P&O in the 1950s

The 22,592grt Saxonia was built in 1954 by John Brown at Clydebank. In 1963 Cunard renamed her Carmania and in 1973 she was sold to Black Sea Shipping and renamed Leonid Sobinov. On 1st October 1999 she arrived at Alang to be broken up. (Nigel Lawrence collection)

Towards the end of my studies at Southampton University for Marine radio and radar qualifications in 1956 there was much talk about who we students should approach for a job if and when we passed our exams. The choice was mostly between the three companies which provided radio officers for most of British shipping companies, Marconi, Siemens and International Marine Radio, but, always wanting to be a bit different, I said I wanted to join P & O, which had its own department for radio officers. Some said I would have no chance, others (especially the lecturers) gave dire warnings of all the loads of bull**** for which P & O was famous, although all admitted they had some nice ships. During our year of study the lecturers had sometimes told us of the nicknames seafarers gave to shipping companies. Shaw Savill and Albion was called Slow Starvation and Agony, etc. So, learning of my choice of P & O, one of the lecturers had great fun informing me that P & O stood for Poverty and Ostentation.

Undaunted, however, in due course I applied to P & O and went for an interview. Entering the imposing office of 122 Leadenhall Street, I ogled at all the large models of big white liners, before I was sent up to the mezzanine floor and to the Electronics Department. The people there, led by Commander Dennis Barnes, ex-RN, were very friendly and encouraging but I had to have a medical and an interview with one of the directors.

The medical wasn’t much of a problem, the main requirement being that I should not be colour-blind (important for anyone connected with electrical wiring and their colour-codes), and the surgeon seemed more interested in telling me about his recent escape (carrying a bottle of whisky) from the Empire Windrush, a New Zealand Shipping Company operated troopship which had gone down on fire in the Mediterranean.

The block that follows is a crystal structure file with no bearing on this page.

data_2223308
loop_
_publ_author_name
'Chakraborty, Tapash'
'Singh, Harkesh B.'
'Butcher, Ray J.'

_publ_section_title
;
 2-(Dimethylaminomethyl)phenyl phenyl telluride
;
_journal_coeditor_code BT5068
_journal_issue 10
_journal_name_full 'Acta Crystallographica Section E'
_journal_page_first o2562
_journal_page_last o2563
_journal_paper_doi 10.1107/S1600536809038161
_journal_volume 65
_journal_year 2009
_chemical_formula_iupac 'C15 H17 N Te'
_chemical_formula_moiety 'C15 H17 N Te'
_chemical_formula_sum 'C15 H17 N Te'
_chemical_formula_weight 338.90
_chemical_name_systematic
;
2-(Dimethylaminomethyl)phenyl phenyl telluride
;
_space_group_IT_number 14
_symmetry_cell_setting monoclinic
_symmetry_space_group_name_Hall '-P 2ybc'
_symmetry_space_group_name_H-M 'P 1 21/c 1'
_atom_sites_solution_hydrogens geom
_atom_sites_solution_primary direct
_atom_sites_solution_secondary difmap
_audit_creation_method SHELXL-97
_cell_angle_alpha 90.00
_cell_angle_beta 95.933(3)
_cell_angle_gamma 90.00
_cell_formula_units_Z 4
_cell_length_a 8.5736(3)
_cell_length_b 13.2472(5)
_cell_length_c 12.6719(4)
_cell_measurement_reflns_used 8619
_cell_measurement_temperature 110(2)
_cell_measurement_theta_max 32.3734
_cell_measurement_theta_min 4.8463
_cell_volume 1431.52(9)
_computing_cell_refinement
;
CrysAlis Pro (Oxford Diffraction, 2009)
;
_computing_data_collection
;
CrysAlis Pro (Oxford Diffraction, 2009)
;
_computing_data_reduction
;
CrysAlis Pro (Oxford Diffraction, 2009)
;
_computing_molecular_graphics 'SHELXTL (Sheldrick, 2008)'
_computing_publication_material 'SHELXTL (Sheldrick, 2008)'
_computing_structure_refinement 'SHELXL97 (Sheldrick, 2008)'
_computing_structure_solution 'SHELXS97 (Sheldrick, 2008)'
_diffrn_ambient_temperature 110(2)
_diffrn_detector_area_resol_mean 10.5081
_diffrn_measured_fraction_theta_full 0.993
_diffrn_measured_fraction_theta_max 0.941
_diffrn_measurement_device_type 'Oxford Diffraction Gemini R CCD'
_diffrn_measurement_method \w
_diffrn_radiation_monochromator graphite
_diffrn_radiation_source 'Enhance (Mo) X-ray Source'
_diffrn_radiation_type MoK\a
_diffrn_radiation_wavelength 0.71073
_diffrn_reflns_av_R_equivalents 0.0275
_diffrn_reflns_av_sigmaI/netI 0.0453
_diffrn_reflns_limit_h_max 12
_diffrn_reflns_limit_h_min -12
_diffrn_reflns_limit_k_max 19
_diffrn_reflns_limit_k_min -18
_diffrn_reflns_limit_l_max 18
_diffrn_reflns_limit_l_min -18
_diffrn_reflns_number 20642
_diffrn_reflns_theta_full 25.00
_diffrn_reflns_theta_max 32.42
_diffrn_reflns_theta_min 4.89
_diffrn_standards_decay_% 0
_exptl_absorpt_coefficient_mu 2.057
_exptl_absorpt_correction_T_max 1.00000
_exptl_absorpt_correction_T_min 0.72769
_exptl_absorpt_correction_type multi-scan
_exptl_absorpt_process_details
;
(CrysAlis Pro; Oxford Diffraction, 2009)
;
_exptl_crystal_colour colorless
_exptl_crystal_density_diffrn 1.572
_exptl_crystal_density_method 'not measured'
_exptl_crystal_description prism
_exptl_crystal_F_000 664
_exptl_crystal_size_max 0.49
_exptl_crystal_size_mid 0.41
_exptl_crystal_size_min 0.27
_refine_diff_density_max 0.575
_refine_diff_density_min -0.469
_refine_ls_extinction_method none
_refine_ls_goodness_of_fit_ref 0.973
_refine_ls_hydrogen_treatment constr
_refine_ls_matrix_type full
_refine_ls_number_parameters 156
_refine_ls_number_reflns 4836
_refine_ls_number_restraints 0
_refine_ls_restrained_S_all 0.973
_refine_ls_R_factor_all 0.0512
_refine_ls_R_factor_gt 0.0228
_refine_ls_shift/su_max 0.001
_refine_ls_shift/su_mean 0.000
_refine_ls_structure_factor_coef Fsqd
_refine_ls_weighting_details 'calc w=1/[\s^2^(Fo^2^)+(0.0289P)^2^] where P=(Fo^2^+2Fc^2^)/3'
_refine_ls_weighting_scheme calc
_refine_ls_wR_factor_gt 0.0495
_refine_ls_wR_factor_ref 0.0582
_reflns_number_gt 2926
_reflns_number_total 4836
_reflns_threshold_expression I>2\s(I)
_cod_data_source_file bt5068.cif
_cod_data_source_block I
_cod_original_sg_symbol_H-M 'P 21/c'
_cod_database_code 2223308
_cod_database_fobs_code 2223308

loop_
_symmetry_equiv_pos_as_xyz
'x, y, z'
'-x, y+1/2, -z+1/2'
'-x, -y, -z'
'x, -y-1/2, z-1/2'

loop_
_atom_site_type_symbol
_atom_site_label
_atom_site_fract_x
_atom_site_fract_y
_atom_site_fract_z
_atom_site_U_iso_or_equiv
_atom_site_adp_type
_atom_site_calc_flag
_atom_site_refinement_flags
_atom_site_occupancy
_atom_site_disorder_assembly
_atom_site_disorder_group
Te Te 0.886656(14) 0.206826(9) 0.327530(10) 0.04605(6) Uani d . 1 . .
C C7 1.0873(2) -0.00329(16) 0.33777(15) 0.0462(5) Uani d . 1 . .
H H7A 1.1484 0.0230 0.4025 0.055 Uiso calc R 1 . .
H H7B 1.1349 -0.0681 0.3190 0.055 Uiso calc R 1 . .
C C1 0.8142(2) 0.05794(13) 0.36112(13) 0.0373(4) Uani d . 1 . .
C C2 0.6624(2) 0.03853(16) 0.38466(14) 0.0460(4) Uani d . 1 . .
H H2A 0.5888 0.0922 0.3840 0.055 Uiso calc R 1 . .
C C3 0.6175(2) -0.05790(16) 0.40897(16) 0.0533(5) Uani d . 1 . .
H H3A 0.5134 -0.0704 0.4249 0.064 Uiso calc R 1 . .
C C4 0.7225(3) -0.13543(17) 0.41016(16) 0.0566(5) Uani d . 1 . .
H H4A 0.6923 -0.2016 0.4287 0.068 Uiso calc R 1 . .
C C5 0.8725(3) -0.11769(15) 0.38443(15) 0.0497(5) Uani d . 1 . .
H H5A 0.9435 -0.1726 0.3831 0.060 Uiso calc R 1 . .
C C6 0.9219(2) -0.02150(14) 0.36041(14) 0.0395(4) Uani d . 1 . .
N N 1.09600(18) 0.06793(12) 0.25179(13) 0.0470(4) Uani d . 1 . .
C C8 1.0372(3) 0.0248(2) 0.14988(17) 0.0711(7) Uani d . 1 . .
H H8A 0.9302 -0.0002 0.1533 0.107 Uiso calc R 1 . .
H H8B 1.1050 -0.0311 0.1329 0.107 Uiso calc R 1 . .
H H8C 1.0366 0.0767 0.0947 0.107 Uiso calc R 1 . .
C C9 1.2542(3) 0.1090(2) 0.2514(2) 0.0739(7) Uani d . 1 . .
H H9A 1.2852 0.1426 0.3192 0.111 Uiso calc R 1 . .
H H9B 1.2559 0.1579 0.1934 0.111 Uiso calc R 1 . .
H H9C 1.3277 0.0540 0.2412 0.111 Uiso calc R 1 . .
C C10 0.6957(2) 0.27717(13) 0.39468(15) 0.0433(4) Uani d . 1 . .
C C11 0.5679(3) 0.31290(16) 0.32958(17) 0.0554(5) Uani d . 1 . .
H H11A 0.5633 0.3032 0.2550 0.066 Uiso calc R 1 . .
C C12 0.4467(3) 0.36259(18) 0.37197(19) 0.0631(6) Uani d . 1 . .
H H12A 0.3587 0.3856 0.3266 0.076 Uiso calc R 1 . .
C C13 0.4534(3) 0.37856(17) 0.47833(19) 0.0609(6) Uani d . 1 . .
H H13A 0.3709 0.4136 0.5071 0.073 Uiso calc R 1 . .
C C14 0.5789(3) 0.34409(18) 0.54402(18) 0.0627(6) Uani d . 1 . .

The interview was rather strange, however. I was asked if I knew where the Queen was that day and fortunately I had read the newspaper and knew she was in Malta, so that went down quite well. Then he wanted to know what my main interests were and, feeling I knew what was wanted, I enthused about radio and radar and overseas travel, which did not seem to impress as much as I had hoped and I was then asked if I liked sport. At school I had hated all sports but felt I needed to be positive and said I liked cricket, about which, thankfully, I was not asked to expand upon. There were some other questions which I cannot remember and I was sent back to Mr Barnes.


Mr Barnes regretted that there was no vacancy at the moment but that he would write to me when one arose. If I had been more worldly in those far off days I would have taken that as a sympathetic rejection, but in my youthful optimism I felt I had done quite well and left in good spirits.

I joined International Marine Radio, who sent me to the Cunard liner Saxonia as third radio officer, sailing between Liverpool, Montreal and Quebec, and waited for the call to join P & O. I should have been surprised that after only one and a half round trips aboard the Saxonia I received the letter saying P & O had a vacancy and I could join them when possible, but I had been expecting it. I immediately sent a letter of resignation to IMR from Montreal.

At the end of that voyage, I duly returned to Leadenhall Street, where I was sent to join the Empire Fowey in Southampton as fourth radio officer. Being a troopship, the Fowey was not the typical P & O passenger liner that I had been expecting, nor did I expect to be sent straight off to war when the Suez conflict broke. Southampton was full of troopships at the time which were all being refitted to carry as many troops as possible. It would not have taken a very clever spy to see what was going on. However, after that episode and one routine trooping trip to Hong Kong and back via the Cape, and a couple of month’s dock staff on ships in Tilbury, I was finally sent to my first real P & O liner, the Strathmore, built in 1934, about to set off for Australia in April 1957.

I had learned a lot about P & O procedures during my time aboard the Fowey, and there had been a lot to learn, mostly about things that were ‘done’ and things that were ‘not done’ in daily life aboard and when contacting the company. One of the latter was that all letters sent to anyone in Leadenhall Street had to be addressed to ‘The Managing Directors’, even if it was only of interest to the Electronics Department, also that I would have to end the letter with the words “Your obedient servant” before signing it.

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